Writing lessons from a Korean drama

Last night, I watched the final episode of The Fugitive: Plan B, a Korean TV drama starring K-Pop superstar Rain. I had seen most of the series, something that is very rare for me.

I’m not a big TV person. The last TV show I rearranged my schedule for prior to this show was Prison Break seasons 1 and 2 (because let’s be honest, we all pretty much left season 3). TV shows cannot hold my attention for very long.

That’s why The Fugitive: Plan B is such a reprieve. Nevermind that Rain is handsome, or that it is almost all in Korean, or that Daniel Henney is handsome…yeah, um, forget all of that. This show’s writers did a lot of things right, a few things off, and made it all work. Here are the lessons I learned from this TV drama:

1. Keep the audience guessing. This was their biggest asset. Every time I thought I had figured out the plot, something new happened or someone I suspected got killed. I was guessing the outcome all the way up to the last five minutes…literally, the last minutes of the series.

2. Give the characters depth. There were two main protagonists, Jiwoo and Jini. Jiwoo in particular looked at first to be a cocky, self-centered, investigative genius. He was handsome and charming, but not necessarily likable. Then a close friend of his was murdered in front of him, and another side of him was revealed. This more complete Jiwoo carried the story, because the Jiwoo preceding the death would have never completed his case. All of the characters grew during the show.

3. In lieu of number two, relationships are key no matter what kind of story it is. Every relationship in the series was critical to the central plot, and every relationship change set another plot point in motion. Jini was betrayed by her boyfriend Kai (she found out that he was working for the man who killed her family, and that he knew this). This broke her trust in him and their relationship. It also allowed her to fully trust (and love) Jiwoo. This new trust is what makes Jini and Jiwoo push and succeed in bringing the killer to justice.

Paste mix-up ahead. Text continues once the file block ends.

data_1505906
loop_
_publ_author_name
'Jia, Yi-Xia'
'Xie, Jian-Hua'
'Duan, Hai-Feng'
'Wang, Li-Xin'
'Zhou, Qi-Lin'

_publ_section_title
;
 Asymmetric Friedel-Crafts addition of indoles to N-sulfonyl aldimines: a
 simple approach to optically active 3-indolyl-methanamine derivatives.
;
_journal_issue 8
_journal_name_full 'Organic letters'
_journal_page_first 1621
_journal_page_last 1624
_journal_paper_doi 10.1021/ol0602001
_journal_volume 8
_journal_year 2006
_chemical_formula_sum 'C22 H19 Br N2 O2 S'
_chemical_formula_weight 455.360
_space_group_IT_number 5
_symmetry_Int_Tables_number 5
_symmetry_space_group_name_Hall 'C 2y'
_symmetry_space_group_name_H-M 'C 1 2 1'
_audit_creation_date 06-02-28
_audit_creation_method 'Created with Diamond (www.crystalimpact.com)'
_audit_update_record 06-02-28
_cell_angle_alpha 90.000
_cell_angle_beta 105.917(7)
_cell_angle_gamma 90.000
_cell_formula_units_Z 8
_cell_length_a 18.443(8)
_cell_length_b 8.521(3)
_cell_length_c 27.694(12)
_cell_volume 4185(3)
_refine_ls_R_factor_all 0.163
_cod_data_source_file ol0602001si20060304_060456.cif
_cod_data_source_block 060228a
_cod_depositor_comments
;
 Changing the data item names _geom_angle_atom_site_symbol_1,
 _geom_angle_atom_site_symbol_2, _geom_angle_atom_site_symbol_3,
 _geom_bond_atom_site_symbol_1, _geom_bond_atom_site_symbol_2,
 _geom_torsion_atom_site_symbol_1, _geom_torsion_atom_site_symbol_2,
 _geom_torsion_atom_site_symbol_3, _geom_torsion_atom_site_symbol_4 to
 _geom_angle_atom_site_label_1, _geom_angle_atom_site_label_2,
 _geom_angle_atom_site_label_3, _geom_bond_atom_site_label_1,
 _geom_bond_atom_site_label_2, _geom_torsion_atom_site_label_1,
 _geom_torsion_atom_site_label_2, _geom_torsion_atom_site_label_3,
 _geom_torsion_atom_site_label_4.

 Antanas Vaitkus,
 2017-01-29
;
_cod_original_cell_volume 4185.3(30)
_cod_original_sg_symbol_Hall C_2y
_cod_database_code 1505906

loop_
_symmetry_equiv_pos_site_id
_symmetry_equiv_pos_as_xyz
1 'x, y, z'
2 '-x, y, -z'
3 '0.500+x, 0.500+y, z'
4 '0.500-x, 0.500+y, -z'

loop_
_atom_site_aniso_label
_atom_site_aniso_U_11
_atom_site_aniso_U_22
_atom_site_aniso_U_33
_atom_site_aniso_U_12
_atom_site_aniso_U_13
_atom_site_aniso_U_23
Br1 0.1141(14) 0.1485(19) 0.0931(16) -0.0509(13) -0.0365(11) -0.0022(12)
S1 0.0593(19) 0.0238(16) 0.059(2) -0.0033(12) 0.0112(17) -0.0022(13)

4. Give options. All of the character had choices throughout the series. Every decision had rewards and consequences. Sometimes they were even given the same choice, and their decisions revealed their personalities and motives. Gold was at the center of all of the murders and deceit, and that metal revealed everyone’s true nature. All of the characters had the choice to walk away from the entire situation; half of them stayed for justice, and half stayed for selfish reasons (gold or power).

5. Remember what the focus is. The Fugitive could have easily spiraled into The Misadventures of Jiwoo and Jini Who Eventually Fall In Love And Live Happily Ever After blah blah blah. The writers kept the focus on Jini’s quest for justice and the truth, and Jiwoo’s quest to clear his name. Everything centers around those goals. I was happy that Jiwoo and Jini’s budding relationship was kept on the back burner until the end. They accomplished their goals first, gave small hints throughout the series of their affection, and then finally admitted their feelings in the last episode.

There are things that I sometimes has issue with, among them being the “Gloria” piece that kept playing during intense scenes. We get it, this is a dramatic moment. The choir isn’t needed.

Ahem, anyway…I really enjoyed this show. It’s been awhile since I have really followed a TV series, and I learned quite a bit from the show’s writing.

Look at some of your favorite TV shows. I bet that some of the things you admire about those shows appears in or inspires your writing. Unless it is reality TV, then I really don’t know what to tell you…

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One Response to Writing lessons from a Korean drama

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